A headless squirrel, some blood
oozing from the unevenly
chewed-off neck
lies in rainsweet grass
near the woodshed door.
Down the driveway
the first irises
have opened since dawn,
ethereal, their mauve
almost a transparent gray,
their dark veins
bruise-blue.

"A Day Begins" follows the motion of the eye, taking in the frightening sight of the bloody headless squirrel, its location being specified only in the second tercet and in turn juxtaposed to the next thing seen, "the first irises" {that] "have opened since dawn," the poem moving, in the final line, to the "bruise-blue" conjunction between these seeming dissimilars.

2. Free verse is organized by the power of the image, by a construct of images as concrete and specific as possible, that serve as objective correlative for inner states of mind... the free-verse line presents what are often unmediated images, as they appear in the mind's eye of the poet: "A headless squirrel, some blood / oozing from the unevenly / chewed-off neck" (Denise Levertov) "The sun sets in the cold without friend" (W.S. Merwin), "In the depths of the Greyhound Terminal / sitting dumbly on a baggage truck looking at the sky" (Allen Ginsberg) "Down valley a smoke haze" (Gary Snyder) "The ice ticks seaward like a clock" (Robert Lowell). Perception, discovery, and reaction: free-verse is the form par excellence that strives toward mimesis of individual feeling, as that feeling is generated by sights, sounds, smells, and memories.
 
3.  Although free verse is speech-based, although it tracks the movement of the breath itself, syntax is regulated, which is to say that the free-verse "I" generally speaks in complete sentences: "the first irises / have opened since dawn," "When it has gone I hear the stream running after it," "staring through my eyeglasses I realized shuddering these thoughts were not eternity," "I cannot remember things I once read," "Chemical air / sweeps in from New Jersey, / and smells of coffee." If, these poems seem to say, there is no metrical recurrence, no rhyme or stanzaic structure, syntax must act as clarifier and binder, bringing units together and establishing their relationships.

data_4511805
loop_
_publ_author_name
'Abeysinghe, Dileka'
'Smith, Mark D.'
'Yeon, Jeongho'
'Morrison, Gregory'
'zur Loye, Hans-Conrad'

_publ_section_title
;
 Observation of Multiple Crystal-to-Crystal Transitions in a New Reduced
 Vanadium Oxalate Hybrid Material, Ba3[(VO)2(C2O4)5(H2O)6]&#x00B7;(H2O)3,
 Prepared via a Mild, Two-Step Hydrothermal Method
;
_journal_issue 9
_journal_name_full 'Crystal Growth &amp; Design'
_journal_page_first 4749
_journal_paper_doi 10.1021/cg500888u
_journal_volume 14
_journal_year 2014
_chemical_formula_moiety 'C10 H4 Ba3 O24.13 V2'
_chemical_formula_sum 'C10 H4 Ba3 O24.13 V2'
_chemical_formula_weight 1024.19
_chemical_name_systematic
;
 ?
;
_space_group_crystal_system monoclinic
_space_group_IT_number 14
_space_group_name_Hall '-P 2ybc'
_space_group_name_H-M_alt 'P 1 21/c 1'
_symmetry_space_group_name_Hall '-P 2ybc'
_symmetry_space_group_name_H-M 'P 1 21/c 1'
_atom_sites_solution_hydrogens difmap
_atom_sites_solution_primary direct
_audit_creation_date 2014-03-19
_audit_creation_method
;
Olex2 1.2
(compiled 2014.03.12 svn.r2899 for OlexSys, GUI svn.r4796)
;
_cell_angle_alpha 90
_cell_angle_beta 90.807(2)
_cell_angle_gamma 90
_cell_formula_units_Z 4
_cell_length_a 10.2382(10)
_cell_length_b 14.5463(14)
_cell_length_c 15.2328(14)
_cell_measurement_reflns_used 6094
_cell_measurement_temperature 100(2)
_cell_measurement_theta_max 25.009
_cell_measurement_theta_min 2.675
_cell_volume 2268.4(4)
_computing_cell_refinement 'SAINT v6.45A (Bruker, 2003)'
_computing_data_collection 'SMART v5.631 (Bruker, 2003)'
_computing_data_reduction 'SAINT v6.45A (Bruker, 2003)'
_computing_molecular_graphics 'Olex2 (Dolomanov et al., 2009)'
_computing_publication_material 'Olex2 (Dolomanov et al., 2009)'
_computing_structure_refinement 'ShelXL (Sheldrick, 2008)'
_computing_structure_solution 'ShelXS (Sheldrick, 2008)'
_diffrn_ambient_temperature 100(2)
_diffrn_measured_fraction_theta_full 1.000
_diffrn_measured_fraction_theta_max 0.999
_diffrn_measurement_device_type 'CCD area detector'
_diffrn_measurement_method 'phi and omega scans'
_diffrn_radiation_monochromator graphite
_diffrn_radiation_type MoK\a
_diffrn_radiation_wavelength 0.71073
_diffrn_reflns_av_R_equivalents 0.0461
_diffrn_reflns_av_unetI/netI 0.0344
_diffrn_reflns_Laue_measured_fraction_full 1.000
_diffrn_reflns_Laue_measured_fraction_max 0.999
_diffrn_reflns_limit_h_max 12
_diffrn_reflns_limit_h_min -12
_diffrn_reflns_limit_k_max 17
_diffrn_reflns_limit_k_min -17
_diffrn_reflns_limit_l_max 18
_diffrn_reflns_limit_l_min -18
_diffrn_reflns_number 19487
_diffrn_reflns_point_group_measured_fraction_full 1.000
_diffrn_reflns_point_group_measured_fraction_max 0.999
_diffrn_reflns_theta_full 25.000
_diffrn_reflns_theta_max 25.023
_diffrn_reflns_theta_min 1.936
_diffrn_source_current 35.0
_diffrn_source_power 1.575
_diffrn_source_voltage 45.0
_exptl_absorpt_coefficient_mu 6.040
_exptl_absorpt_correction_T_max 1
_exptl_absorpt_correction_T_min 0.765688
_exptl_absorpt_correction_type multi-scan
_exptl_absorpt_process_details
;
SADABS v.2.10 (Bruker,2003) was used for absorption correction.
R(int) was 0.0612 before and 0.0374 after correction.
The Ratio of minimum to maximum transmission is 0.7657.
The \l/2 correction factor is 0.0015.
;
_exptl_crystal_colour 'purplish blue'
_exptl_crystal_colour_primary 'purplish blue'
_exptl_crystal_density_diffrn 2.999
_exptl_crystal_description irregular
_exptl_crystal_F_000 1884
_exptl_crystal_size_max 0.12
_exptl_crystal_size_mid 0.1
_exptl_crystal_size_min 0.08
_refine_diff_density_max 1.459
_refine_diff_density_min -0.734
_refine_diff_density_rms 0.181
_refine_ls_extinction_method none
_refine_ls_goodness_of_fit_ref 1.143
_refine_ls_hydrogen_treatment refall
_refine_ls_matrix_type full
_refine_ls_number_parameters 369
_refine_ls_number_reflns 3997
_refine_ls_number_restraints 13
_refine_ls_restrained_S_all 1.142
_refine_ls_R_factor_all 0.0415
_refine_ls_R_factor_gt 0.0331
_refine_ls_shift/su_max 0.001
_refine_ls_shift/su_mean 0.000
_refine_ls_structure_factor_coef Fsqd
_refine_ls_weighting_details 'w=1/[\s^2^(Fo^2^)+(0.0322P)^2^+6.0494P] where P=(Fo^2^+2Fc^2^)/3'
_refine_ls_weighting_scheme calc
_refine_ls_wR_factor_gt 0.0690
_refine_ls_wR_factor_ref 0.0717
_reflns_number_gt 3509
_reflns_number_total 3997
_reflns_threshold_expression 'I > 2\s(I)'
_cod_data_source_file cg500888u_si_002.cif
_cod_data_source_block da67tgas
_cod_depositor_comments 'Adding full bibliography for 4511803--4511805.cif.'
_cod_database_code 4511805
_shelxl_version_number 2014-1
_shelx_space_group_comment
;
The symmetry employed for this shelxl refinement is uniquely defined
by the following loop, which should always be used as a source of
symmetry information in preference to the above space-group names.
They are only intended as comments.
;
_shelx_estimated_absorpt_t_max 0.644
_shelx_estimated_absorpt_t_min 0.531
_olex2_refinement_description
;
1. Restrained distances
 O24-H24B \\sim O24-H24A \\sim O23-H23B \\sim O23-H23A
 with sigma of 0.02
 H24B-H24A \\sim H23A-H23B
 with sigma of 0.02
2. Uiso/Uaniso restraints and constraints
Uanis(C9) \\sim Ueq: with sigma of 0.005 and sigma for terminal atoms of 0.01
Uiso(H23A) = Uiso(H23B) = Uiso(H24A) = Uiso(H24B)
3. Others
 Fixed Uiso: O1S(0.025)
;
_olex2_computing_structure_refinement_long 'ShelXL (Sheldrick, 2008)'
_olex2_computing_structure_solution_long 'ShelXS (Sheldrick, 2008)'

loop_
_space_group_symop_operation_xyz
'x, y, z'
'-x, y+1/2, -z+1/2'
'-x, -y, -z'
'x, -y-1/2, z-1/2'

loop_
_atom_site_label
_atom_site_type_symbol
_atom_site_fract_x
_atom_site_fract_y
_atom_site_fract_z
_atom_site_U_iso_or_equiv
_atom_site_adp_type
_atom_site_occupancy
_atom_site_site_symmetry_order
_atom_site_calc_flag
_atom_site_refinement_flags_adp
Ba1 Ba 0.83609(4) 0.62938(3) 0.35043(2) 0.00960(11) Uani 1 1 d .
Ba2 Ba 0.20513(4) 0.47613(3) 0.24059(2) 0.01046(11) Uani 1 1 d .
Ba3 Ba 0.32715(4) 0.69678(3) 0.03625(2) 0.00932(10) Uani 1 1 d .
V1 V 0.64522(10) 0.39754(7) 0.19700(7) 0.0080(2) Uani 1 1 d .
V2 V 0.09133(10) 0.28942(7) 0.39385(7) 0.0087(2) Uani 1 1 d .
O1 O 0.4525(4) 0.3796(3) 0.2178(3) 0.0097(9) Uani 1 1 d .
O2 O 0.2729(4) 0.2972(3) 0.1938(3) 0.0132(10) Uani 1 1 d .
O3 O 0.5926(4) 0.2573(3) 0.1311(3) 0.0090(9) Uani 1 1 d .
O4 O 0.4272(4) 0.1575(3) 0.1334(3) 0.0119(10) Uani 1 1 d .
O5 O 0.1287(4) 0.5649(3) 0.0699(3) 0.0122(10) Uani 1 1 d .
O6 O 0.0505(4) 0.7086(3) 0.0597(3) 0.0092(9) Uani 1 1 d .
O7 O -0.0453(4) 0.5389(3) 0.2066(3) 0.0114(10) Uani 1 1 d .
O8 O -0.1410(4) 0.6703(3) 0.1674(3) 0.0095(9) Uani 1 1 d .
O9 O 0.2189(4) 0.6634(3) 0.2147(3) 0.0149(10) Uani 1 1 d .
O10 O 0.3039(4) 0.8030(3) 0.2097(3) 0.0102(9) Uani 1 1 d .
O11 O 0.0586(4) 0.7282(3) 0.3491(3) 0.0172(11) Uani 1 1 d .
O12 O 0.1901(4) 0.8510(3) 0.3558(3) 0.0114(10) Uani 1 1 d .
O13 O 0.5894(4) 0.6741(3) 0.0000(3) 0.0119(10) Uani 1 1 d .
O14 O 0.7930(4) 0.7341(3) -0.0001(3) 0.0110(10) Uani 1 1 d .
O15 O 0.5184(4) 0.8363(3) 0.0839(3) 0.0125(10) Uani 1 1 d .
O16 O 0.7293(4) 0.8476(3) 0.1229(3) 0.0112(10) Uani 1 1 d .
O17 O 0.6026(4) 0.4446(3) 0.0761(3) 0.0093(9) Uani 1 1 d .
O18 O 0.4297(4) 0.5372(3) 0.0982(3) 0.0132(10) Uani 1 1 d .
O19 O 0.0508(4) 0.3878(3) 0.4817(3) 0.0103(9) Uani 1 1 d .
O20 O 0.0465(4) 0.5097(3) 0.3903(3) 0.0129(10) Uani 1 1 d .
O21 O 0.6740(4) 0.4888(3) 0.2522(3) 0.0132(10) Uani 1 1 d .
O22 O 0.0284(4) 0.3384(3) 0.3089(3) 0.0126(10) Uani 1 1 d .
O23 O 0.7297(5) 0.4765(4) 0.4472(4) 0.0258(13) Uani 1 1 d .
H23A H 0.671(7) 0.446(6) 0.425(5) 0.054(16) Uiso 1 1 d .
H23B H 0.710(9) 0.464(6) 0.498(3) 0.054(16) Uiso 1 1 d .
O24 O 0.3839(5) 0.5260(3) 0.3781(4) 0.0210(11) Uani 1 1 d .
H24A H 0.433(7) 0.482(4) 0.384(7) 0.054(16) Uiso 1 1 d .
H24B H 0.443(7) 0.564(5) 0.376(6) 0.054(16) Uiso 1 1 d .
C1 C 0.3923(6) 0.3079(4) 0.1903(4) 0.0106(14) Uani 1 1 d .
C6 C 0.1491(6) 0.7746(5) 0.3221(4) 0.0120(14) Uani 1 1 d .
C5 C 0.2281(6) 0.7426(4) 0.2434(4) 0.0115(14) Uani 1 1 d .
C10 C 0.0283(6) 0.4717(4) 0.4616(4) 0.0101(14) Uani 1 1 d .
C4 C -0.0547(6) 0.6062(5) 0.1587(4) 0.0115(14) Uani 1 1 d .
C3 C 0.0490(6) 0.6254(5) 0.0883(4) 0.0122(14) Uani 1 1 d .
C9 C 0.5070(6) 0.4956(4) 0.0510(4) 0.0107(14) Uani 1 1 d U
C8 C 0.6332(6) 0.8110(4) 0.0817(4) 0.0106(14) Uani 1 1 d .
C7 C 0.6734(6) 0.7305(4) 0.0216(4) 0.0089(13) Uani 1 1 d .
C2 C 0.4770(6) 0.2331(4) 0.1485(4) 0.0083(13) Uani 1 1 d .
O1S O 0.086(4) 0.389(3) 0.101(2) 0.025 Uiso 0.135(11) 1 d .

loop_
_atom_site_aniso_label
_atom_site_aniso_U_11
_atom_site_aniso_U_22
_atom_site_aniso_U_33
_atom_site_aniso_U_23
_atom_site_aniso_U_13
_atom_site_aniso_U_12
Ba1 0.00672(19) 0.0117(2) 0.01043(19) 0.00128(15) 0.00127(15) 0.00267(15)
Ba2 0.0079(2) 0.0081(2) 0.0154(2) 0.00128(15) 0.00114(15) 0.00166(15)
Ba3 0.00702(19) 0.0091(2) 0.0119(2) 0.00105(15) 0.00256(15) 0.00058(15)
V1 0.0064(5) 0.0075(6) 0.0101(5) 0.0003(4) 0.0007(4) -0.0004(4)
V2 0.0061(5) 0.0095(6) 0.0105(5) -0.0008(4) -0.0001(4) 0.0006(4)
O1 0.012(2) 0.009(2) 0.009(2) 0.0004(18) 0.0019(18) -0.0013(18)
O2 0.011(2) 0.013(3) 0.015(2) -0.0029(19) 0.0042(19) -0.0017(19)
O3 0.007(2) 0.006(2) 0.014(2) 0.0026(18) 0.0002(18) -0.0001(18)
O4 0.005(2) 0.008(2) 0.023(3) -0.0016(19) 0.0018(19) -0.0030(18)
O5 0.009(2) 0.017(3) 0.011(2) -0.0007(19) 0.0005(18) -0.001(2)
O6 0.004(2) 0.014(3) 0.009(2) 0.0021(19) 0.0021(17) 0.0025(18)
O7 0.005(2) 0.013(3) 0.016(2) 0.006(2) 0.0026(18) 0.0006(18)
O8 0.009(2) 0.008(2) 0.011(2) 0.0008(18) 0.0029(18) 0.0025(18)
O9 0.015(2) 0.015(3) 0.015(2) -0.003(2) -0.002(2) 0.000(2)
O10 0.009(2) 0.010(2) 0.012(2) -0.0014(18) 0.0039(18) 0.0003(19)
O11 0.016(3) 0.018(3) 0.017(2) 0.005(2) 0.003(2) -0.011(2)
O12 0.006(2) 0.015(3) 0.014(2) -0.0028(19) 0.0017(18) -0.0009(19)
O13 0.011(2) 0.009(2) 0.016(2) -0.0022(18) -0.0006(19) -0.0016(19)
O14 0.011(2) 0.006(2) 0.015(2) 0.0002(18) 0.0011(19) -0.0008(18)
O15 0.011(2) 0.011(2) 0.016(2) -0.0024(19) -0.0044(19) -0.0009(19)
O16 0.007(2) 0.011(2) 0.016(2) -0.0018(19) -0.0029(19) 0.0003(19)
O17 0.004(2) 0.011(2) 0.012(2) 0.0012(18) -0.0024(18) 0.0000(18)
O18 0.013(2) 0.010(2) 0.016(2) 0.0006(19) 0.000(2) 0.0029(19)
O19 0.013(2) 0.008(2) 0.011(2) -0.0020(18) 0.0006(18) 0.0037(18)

In other words: Syntax, which is the rules and formation of grammatical sentences or "grammar" and sentence structure, is form in free verse. It is the very fabric that holds the words together.
  
4.  A corollary of regulated syntax is that the free-verse poem flows; it is, in more ways than one, linear.
 
Complicated patterns of repetition (of word, phrase, clause); modulating / tying images together; initial images set the stage for the final lines; thoughts and feelings words and poetic devices move fluidly from line to line.

5.  As a corollary of (4), the rhythm of continuity depends upon the unobtrusiveness of sound structure in free verse, as if to say that what is said must not be obscured by the actual saying.

With that said, it does not mean that free verse does not incorporate poetic devices that have always been valuable tools in the poet's toolbox: alliteration, repetition, end and internal rhyme, iambic (unstressed-stressed syllables), trochee foot (stressed-unstressed syllables) and anapest (unstressed-unstressed-stressed syllables) foot or meter.

6.  Finally, (and this accords with the unobtrusiveness of sound) the free-verse lyric of the fifties and sixties subordinates the visual to the semantic: open tercets, five-line stanzas, strophes, minimal linear units, and loose verse paragraphs--none of these does much to exploit the white space of the page or to utilize the material aspects of typography. Most of the free verse poems of the past have columns of verse centered on the page, with justified left margins, and only minimally jagged right margins, line lengths being variable only within limits. The look of the poem is thus neither more nor less prominent than in metrical verse.

Whereas a characteristic of today's free verse poetry is exploitability of space and page.

Perloff's six features have answered some of the questions asked about free verse. They have also unveiled the construct of "verse" that houses the "free" - grammar and sentence structure. Yet, many questions still remain unanswered. The search for those answers I leave to the "seasoned ears" and poetic perseverance of the members of this readership and the Peppered Poets community. Together we will uncover answers to questions and create our own consensus. Our comments, critiques and suggestions will be of the Peppered Poets kind - with a touch of spice and poetic device.